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Crypto’s Rapid Move Into Banking Elicits Alarm in Washington

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BlockFi, a fast-growing financial start-up whose headquarters in Jersey City are across the Hudson River from Wall Street, aspires to be the JPMorgan Chase of cryptocurrency.

It offers credit cards, loans and interest-generating accounts. But rather than dealing primarily in dollars, BlockFi operates in the rapidly expanding world of digital currencies, one of a new generation of institutions effectively creating an alternative banking system on the frontiers of technology.

“We are just at the beginning of this story,” said Flori Marquez, 30, a founder of BlockFi, which was created in 2017 and claims to have more than $10 billion in assets, 850 employees and more than 450,000 retail clients who can obtain loans in minutes, without credit checks.

But to state and federal regulators and some members of Congress, the entry of crypto into banking is cause for alarm. The technology is disrupting the world of financial services so quickly and unpredictably that regulators are far behind, potentially leaving consumers and financial markets vulnerable.

In recent months, top officials from the Federal Reserve and other banking regulators have urgently begun what they are calling a “crypto sprint” to try to catch up with the rapid changes and figure out how to curb the potential dangers from an emerging industry whose short history has been marked as much by high-stakes speculation as by technological advances.

In interviews and public statements, federal officials and state authorities are warning that the crypto financial services industry is in some cases vulnerable to hackers and fraud and reliant on risky innovations. Last month, the crypto platform PolyNetwork briefly lost $600 million of its customers’ assets to hackers, much of which was returned only after the site’s founders begged the thieves to relent.

“We need additional authorities to prevent transactions, products and platforms from falling between regulatory cracks,” Gary Gensler, the chairman of the Securities and Exchange Commission, wrote in August in a letter to Senator Elizabeth Warren, Democrat of Massachusetts, about the dangers of cryptocurrency products. “We also need more resources to protect investors in this growing and volatile sector.”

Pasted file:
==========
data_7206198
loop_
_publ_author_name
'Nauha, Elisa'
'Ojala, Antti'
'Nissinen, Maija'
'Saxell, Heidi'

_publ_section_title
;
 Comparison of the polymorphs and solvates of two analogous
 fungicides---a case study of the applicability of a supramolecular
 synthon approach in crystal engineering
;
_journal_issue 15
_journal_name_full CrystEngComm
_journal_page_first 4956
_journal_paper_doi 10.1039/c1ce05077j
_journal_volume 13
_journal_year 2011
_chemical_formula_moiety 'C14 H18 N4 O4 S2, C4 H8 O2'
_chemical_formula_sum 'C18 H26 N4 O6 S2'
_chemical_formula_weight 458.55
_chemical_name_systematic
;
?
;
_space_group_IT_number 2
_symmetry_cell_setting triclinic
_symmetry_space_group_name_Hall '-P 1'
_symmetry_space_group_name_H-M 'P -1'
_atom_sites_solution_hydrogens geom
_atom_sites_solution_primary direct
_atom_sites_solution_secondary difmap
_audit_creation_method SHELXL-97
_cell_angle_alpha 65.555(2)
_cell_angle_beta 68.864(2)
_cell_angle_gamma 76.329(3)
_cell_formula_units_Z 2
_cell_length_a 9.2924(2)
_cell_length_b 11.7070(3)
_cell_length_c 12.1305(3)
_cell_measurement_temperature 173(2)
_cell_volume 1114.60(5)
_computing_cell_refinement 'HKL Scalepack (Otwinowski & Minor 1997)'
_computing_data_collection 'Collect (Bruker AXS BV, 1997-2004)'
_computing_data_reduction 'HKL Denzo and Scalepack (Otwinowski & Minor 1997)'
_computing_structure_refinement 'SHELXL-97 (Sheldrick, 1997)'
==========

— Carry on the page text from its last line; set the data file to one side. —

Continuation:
The S.E.C. has created a stand-alone office to coordinate investigations into cryptocurrency and other digital assets, and it has recruited academics with related expertise to help it track the fast-moving changes. Acknowledging that it could take at least a year to write rules or get legislation passed in Congress, regulators may issue interim guidance to set some expectations to exert control over the industry.

BlockFi has already been targeted by regulators in five states that have accused it of violating local securities laws.

Regulators’ worries reach to even more experimental offerings by outfits like PancakeSwap, whose “syrup pools” boast that users can earn up to 91 percent annual return on crypto deposits.

Treasury Secretary Janet L. Yellen and Jerome H. Powell, the chair of the Federal Reserve, have also voiced concerns, even as the Fed and other central banks study whether to issue digital currencies of their own.

Mr. Powell has pointed to the proliferation of so-called stablecoins, digital currencies whose value is typically pegged to the dollar and are frequently used in digital money transfers and other transactions like lending.

“We have a tradition in this country where, you know, where the public’s money is held in what is supposed to be a very safe asset,” Mr. Powell said during congressional testimony in July, adding, “That doesn’t exist really for stablecoins.”

The cryptocurrency banking frontier features a wide range of companies. At one end are those that operate on models similar to those of traditional consumer-oriented banks, like BlockFi or Kraken Bank, which has secured a special charter in Wyoming and hopes by the end of this year to take consumers’ deposits and custody of their cryptocurrency holdings — but without traditional Federal Deposit Insurance Corporation insurance.

On the more radical end is decentralized finance, or DeFi, which is more akin to Wall Street for cryptocurrency. Players include Compound, a company in San Francisco that operates completely outside the regulatory system. DeFi eliminates human intermediaries like brokers, bank clerks and traders, and instead uses algorithms to execute financial transactions, such as lending and borrowing.

“Crypto is the new shadow bank,” Ms. Warren said in an interview. “It provides many of the same services, but without the consumer protections or financial stability that back up the traditional system.”

“It’s like spinning straw into gold,” she added.

Lawmakers and regulators are worried that consumers are not always fully aware of the potential dangers of the new banklike crypto services and decentralized finance platforms. Crypto deposit accounts are not federally insured and holdings may not be guaranteed if markets go haywire.

People who borrow against their crypto could face liquidation of their holdings, sometimes in entirely automated markets that are unregulated.

BlockFi’s extraordinary growth — and the recent crackdown by state regulators — illustrates the fraught path of cryptocurrency financial services companies amid confusion about what they do.

BlockFi’s business is not dissimilar to that of a regular bank. It takes deposits of cryptocurrencies and pays interest on them. It makes loans in dollars to people who put up…



Read More: Crypto’s Rapid Move Into Banking Elicits Alarm in Washington

2021-09-06 16:31:00

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